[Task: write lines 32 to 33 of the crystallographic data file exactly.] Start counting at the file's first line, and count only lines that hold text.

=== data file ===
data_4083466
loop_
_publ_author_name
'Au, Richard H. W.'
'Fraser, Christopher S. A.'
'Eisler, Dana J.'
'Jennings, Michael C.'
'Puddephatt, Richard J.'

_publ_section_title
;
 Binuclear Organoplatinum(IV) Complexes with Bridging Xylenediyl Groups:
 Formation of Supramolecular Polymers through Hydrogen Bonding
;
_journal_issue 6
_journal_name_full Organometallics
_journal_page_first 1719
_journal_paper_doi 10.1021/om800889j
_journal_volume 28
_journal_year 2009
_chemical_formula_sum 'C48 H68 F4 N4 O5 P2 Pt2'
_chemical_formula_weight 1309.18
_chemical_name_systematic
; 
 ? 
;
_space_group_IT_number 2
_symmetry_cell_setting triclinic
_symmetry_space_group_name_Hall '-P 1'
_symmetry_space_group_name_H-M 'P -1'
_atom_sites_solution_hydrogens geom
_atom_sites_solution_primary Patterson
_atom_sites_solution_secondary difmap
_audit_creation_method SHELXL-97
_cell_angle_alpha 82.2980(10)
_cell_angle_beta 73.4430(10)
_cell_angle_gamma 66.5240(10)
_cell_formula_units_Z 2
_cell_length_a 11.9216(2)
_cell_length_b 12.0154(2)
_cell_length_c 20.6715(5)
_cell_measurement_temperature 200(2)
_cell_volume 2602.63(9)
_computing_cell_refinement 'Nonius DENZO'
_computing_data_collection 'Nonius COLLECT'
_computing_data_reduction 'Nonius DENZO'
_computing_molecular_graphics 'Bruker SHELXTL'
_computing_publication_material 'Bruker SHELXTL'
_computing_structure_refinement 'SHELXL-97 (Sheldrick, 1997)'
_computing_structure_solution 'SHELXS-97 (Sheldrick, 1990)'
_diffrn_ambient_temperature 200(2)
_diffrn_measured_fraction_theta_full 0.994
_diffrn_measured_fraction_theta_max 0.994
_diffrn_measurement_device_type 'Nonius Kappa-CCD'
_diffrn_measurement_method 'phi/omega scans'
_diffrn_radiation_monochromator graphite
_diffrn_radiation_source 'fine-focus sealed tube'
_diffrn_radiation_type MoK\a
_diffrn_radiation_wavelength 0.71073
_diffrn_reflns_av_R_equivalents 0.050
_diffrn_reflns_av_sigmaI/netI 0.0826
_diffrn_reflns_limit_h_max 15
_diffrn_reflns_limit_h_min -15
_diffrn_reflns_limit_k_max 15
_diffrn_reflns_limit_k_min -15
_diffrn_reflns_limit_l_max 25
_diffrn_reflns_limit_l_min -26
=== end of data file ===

_atom_sites_solution_secondary difmap
_audit_creation_method SHELXL-97